The Jardin fronts La Parroquia, the town’s mini-cathedral. The late-17th century, pseudo-Gothic Parroquia narrowly escaped a fate of unbearable kitschness. A "grotesque gothesque" fairytale castle of carved pink stone spires, pillars and archways, it is the town centerpiece and you grow to love it.

Language, art and cuisine schools abound. It’s hard to imagine a more romantic setting to study Spanish, painting, ceramics, photography, music or cooking. The Instituto Allende, where I studied, was built in 1734 and was formerly the home of one of San Miguel’s wealthiest Spanish families. The whitewashed building sweeps around a tiled courtyard and a marble fountain. Pillared corridors and internal patios lead to cathedral-ceiling classrooms where world-renown artists and writers congregate to teach.

Although I can now communicate quite effectively, my handle on Spanish lacks… subtlety. During a lesson this past summer, my tutor, a slight, mannered young man, shyly advised me that to say “Tengo caliente” did not, in fact, mean “I’m hot.” Rather it translates to something more along the lines of “I’m horny.” Or when Indigo, my six year old (who speaks fluently), announced, “Mama, you just asked the nanny to comb my hair with a penis.” In Spanish, much lies in single letter.

Typically, we rent a house for a month and settle in for the life of leisure. The marvellous thing about a house in Mexico is that most have every convenience, they are decorated well, and best of all, they come with a housekeeper who cleans, cooks and launders. The really upscale houses come with a cook, a maid and a groundskeeper. They are an excellent and affordable option to hotels.

Our days in San Miguel go like this: I rise each morning, don a flowing skirt, several heavy necklaces and a large hat and waft off to sit in the flower-filled patio with my tutor, lulled by a recaptured sense of student reverie. This reverie vanishes shortly thereafter when I collect the girls and several of their friends from school and proceed to a rowdy lunch at a taqueria. Greg spends the morning mountain bike riding the 800 miles of surrounding single (donkey) track, jogging through the lovely Botanical Gardens above town, or playing tennis at a nearby hotel. In the afternoons we take the mandatory siesta, after which girls take riding lesson at an estancia, the graceful, hacienda-style ranches with impeccable stables and highly bred horses. The Spaniards left their love of the equestrian along with their bloodline.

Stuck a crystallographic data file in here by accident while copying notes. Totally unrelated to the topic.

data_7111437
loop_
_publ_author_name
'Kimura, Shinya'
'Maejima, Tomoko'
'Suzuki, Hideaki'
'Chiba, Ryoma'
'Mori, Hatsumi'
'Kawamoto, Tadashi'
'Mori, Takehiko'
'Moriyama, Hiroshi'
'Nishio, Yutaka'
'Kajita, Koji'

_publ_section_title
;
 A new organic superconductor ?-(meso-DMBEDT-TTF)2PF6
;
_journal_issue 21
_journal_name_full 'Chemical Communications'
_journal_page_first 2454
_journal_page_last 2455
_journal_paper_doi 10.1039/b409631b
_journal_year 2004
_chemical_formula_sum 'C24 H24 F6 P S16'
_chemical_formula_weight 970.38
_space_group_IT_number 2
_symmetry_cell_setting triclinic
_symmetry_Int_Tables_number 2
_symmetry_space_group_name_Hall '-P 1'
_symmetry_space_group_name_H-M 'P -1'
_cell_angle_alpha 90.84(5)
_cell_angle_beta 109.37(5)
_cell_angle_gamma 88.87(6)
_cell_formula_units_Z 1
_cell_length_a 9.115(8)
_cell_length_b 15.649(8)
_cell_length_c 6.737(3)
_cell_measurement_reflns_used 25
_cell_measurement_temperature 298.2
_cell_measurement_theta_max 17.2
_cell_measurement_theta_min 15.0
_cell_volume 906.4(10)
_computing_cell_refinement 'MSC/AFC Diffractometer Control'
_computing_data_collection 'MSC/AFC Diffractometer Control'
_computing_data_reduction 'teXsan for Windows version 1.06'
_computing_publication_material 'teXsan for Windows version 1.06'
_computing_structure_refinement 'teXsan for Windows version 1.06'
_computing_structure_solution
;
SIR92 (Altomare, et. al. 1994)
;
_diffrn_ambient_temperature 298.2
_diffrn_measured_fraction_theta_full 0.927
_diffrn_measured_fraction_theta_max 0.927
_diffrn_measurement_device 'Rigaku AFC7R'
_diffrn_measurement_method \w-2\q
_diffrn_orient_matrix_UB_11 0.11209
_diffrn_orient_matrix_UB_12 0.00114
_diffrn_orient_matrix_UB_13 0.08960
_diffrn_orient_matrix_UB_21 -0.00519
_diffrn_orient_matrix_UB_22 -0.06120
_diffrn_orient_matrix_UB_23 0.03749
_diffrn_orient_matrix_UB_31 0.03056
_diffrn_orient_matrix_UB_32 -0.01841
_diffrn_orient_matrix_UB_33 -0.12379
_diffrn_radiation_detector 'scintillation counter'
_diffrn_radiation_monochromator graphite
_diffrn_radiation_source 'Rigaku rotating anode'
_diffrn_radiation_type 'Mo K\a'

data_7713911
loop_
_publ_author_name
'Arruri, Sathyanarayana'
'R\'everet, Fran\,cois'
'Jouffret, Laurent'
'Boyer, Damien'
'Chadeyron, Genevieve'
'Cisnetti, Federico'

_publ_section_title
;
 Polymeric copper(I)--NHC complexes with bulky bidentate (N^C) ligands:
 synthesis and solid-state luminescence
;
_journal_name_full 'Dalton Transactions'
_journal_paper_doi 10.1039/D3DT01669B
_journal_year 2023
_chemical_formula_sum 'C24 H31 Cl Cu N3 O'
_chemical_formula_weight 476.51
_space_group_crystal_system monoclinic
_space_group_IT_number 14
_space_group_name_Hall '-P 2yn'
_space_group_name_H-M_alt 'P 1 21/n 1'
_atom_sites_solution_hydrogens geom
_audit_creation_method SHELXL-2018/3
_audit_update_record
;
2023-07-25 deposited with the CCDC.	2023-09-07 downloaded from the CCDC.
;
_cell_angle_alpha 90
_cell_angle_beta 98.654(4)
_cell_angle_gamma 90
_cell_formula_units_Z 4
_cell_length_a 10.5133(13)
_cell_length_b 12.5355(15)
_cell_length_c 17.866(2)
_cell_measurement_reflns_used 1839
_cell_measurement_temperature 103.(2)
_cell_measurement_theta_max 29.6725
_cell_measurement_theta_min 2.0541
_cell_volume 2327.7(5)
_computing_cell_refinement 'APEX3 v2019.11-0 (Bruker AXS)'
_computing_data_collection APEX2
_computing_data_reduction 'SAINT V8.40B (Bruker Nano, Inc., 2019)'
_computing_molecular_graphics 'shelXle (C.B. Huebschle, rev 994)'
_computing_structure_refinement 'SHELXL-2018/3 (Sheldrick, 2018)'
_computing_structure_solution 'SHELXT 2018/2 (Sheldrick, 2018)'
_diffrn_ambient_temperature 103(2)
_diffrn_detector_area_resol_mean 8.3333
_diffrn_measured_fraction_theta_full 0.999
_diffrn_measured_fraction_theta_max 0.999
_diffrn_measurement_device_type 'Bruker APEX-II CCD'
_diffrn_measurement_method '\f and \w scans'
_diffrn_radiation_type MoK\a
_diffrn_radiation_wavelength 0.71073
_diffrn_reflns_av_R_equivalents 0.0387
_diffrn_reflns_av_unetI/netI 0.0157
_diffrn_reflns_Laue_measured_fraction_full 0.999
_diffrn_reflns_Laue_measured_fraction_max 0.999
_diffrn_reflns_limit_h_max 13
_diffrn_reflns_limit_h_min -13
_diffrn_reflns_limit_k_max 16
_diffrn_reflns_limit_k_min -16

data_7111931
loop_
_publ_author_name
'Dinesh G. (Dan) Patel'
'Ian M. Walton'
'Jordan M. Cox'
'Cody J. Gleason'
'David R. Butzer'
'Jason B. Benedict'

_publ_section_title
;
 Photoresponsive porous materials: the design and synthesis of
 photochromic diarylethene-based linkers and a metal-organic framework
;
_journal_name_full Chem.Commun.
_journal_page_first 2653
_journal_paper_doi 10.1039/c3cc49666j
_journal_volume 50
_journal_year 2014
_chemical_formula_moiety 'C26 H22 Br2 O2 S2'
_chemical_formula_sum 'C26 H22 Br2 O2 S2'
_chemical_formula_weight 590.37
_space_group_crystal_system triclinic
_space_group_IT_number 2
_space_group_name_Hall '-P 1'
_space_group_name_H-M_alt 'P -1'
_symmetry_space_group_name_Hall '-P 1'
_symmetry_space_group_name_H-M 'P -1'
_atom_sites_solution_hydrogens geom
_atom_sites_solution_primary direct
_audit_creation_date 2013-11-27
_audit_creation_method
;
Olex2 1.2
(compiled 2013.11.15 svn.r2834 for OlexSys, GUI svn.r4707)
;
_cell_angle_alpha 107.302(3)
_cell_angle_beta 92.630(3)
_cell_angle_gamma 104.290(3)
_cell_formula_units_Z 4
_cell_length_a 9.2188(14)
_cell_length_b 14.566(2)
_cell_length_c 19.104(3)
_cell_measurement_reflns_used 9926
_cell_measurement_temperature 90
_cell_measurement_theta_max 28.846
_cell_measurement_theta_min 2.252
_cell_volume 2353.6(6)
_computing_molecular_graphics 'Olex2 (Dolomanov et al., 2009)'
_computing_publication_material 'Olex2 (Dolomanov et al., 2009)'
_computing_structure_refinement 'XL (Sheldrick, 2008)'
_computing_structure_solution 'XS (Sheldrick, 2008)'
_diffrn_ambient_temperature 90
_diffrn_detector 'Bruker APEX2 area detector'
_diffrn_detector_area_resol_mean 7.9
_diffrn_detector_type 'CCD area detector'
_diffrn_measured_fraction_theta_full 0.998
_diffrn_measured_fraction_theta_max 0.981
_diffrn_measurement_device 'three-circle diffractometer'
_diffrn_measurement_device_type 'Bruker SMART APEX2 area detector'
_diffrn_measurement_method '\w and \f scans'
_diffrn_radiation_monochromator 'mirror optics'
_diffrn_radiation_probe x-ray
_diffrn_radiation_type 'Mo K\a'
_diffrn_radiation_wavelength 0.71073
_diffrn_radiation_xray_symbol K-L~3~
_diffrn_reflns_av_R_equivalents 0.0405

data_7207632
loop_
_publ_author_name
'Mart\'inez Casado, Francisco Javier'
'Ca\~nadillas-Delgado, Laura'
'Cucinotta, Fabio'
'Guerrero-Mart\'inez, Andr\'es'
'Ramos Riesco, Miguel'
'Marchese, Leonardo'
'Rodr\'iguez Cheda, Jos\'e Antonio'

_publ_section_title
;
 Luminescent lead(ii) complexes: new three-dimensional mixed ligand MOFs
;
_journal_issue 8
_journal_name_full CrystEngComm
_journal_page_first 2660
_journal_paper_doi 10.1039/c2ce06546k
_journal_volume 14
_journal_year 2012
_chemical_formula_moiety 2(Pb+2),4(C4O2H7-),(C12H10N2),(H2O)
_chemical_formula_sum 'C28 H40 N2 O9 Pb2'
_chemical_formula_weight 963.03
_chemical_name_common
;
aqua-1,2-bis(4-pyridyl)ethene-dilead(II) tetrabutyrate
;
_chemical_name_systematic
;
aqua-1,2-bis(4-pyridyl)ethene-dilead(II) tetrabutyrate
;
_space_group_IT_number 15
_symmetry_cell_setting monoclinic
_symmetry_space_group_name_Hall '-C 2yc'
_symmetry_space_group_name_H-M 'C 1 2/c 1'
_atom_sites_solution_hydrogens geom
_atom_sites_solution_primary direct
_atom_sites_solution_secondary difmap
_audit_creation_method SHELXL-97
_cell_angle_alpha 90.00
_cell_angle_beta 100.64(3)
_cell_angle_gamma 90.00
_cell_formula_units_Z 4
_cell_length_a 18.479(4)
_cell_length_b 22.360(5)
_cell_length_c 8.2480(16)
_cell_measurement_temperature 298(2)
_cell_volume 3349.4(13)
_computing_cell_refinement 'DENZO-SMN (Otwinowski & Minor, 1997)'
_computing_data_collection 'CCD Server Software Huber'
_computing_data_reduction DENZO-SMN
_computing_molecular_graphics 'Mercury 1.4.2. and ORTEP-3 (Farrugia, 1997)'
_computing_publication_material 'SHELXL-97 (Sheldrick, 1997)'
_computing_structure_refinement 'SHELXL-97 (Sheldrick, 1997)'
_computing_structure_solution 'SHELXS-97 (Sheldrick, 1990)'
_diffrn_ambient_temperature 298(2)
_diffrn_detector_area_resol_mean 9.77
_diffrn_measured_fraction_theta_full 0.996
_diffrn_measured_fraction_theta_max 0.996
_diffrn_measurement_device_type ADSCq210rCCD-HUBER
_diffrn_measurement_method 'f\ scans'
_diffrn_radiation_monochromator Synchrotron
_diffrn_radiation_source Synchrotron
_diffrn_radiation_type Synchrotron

In the evening, we stay in and eat the cook’s dinner, or eat out at one of the dozens of restaurants serving genuine Mexican food (tortilla soup, pork mole, tequila chicken) or international cuisine (everything from sushi to beef Wellington). Many an evening winds up on someone’s rooftop garden, one of my favourite being at the house of our friends Tony Cohan and Masako Takahashi. Tony wrote a bestselling book, On Mexican Time, where he describes falling in love with San Miguel and surrendering his life in LA to remodel a collapsed colonial villa. These days it is one of the most elegant and folk art filled houses in all of San Miguel.

On one recent evening, as I was sauntering the Jardin with a girlfriend, we spotted a dashing young man wearing chaps and a cowboy hat, with a palomino at his side. “I am Mauricio,” he said with a devastating smile. “I take people riding outside of town. Would you like to go?” Who could refuse such an offer, even when one must pay $50 for the privilege?

The next day we spent three hours cantering through the countryside with Mauricio the Delicio. We rode past Viejo San Miguel (Old San Miguel) and the quaintly ancient, but still functioning Casqueros Chapel, built in 1630 by hopeful Spanish missionaries. We rode through the fertile grass of the Lakes District, past small children herding goats, braided women picking corn, and old men astride drowsy donkeys. We skirted the lake with its resident snowy egrets and trotted down dusty trails bristling with cacti. It was the perfect way to see pastoral Mexico.

Life in San Miguel is so easy and pleasant that the sole tribulation is illness. One wrong bite and you are intimately familiar with the town’s loos. The sole upside of contracting Montezuma’s Revenge is the town’s handsome young doctor, known simply as Doctor Gorgeous, who has amassed a small fortune making house calls. No one knows his real name. Under his inspiration, many a poorly gringa has managed to whack a bit of lipstick on her quaking lips before the good doctor arrives to diagnose yet another case of tourista belly.

Other than the occasional bout with tourista, San Miguel has offered us more than our original list of desires could possibly have encompassed. It’s la dulce vida, even if I still occasionally say something nasty quite by accident.